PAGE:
There may be some defective ingredient in our makeup that makes us susceptible to the kind of reasoning George Bush is exhibiting. Perhaps there is a sunk cost gene? How about sunk cost hormone deficiency (SCHD)? I make this ludicrous suggestion because I have made some fallacious decisions regarding sunk costs in my own life. My first bout with this infirmity came in 1969. I was serving the cause for spreading democracy in The Mekong Delta when the announcement was made that President Nixon was starting a troop withdrawal from Vietnam. My division, the Ninth Infantry was to be the first to begin pulling out. You might think that the logical reaction to this information for a person who had been drafted into the service, who hated the war, who had yet to see his baby son would be elation over the news. Stand by for the strange part: I was mostly confused and somewhat saddened. The confusion came because it seemed that all the efforts we had made to drive the enemy out and to "free" the Vietnamese were being thrown away. The sadness came because the message was clear that my sacrifice, along with the sacrifices of thousands of other soldiers had been made for nothing. I had left a crying, very pregnant wife standing in the cold Buffalo, NY airport just before Christmas of 1968 to serve in the most unpopular war America ever fought. Not one molecule of my body wanted to be in Vietnam. In spite of my misgivings about war, my work ethic proved to be the dominant force and I quickly evolved into a very effective soldier. Almost all of the guys I served with were drafted and they also gave outstanding service to the Army. We lived a contradictory life of hating being there and hating what we did in spite of doing it exceptionally well. I know this sounds strange, but war is strange.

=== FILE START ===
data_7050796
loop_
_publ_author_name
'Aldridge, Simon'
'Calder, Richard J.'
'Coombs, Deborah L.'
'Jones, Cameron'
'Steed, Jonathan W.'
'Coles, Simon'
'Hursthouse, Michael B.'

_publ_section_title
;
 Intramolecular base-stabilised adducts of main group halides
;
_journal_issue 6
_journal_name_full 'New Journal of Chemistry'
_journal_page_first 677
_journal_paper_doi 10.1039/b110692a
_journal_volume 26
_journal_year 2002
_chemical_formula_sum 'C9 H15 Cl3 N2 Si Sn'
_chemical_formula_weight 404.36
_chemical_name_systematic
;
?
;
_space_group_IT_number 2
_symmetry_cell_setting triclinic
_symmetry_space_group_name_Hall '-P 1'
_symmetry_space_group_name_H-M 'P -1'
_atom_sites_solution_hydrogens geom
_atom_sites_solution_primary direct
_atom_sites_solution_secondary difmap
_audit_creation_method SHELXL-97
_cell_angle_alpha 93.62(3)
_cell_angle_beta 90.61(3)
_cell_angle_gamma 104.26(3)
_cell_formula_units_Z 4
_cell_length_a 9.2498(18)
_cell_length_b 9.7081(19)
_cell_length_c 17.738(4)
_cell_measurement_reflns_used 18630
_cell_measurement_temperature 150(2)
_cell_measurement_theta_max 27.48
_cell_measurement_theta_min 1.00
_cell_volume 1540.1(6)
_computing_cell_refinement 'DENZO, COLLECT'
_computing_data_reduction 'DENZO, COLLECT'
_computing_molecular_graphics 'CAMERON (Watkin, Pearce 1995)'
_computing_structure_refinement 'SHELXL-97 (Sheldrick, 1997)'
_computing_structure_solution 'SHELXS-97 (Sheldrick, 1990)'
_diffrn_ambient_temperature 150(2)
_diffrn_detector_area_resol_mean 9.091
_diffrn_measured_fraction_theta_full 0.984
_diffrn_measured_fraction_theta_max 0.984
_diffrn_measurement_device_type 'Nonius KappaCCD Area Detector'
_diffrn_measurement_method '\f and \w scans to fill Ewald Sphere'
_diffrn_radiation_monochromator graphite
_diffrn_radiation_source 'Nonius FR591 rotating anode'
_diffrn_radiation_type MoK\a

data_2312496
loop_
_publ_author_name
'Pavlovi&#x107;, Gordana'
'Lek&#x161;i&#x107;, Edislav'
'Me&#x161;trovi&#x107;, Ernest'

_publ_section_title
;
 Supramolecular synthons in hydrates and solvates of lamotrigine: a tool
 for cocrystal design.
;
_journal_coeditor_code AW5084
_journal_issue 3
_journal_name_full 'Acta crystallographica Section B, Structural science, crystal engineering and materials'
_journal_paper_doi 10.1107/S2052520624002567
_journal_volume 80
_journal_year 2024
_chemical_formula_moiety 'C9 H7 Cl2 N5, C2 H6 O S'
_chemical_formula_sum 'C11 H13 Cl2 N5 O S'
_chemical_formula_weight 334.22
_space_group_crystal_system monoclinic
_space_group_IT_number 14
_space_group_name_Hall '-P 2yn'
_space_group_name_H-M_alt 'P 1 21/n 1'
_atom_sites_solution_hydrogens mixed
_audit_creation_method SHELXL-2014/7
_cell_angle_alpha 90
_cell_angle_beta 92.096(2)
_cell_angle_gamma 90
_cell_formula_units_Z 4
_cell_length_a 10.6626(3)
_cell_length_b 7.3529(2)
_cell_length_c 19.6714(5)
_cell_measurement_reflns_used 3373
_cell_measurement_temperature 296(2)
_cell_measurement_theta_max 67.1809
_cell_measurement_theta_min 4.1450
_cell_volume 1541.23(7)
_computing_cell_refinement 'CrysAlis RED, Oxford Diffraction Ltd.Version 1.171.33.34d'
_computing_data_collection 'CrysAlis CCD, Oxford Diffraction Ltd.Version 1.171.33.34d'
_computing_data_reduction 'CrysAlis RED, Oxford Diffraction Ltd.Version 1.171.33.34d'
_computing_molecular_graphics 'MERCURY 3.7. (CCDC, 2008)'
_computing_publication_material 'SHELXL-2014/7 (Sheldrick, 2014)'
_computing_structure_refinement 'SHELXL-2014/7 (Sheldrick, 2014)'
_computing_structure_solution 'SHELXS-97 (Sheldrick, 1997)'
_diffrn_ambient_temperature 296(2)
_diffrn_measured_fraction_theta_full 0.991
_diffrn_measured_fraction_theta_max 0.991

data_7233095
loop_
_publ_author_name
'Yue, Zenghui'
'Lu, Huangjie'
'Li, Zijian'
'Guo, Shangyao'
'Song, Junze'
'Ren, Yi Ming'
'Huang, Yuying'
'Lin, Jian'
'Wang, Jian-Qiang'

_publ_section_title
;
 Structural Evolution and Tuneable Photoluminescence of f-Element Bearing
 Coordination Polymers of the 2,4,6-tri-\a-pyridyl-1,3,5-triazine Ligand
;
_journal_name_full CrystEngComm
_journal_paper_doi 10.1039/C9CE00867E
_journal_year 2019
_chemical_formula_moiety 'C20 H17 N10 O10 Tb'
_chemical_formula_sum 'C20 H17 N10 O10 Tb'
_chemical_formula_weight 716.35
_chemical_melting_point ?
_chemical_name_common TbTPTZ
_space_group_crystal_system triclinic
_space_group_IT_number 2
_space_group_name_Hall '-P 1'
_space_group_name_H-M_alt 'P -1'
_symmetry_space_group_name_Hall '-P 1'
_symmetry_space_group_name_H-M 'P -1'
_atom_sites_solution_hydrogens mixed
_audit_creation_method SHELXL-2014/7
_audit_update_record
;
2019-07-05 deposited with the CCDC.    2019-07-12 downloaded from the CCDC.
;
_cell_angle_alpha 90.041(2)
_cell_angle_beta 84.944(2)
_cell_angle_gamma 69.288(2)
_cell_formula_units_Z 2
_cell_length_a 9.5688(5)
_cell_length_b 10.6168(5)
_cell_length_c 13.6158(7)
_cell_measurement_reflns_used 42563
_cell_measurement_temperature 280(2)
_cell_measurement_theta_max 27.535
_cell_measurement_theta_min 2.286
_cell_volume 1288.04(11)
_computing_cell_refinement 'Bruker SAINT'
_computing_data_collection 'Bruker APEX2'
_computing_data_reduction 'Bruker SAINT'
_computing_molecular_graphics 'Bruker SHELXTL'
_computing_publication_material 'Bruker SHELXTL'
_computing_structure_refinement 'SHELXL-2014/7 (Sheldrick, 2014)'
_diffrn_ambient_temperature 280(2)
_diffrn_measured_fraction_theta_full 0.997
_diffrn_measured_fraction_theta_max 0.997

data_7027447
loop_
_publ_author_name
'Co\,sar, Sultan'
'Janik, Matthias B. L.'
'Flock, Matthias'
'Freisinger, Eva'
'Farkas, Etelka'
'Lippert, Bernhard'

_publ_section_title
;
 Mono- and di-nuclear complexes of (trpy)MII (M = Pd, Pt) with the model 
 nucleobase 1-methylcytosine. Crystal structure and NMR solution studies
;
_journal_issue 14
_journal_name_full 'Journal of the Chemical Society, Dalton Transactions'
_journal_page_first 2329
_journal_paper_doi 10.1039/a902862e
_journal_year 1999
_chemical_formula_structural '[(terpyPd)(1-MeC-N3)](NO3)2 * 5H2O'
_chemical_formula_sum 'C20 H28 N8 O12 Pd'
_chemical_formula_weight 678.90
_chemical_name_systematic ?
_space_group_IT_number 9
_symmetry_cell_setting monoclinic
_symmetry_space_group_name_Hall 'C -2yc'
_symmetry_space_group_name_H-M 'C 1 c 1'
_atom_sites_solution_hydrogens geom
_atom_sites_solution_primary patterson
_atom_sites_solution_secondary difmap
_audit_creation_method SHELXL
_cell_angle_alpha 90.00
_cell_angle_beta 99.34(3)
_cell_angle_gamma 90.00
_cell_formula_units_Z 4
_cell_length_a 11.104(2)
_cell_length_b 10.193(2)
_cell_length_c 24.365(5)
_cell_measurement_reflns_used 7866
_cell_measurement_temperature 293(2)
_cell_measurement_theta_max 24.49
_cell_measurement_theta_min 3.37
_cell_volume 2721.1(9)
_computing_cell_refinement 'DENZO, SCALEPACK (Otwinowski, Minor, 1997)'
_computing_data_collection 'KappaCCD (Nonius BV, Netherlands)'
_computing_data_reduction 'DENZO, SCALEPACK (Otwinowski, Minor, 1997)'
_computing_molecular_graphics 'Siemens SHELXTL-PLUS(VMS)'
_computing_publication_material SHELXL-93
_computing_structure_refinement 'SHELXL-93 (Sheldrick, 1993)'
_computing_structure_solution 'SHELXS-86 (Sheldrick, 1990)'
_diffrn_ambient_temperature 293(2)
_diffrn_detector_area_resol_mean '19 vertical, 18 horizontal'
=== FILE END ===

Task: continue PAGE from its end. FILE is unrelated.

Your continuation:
One of my teammates was thrilled to hear of the withdrawals. I argued with him saying that as soon as we leave, the Viet Cong would take the area right back. There had been no let-up of enemy contact. We were encountering the enemy on practically every mission, so I knew we had not "won" the war yet. His counter to my argument was that the whole thing was a waste and was never something we could possibly win. He believed that no matter what we did, the Communists were going to eventually control Vietnam. He spelled out all the logical rationale for Vietnam going Communist. It seems that he did not suffer from any sunken cost-related syndromes.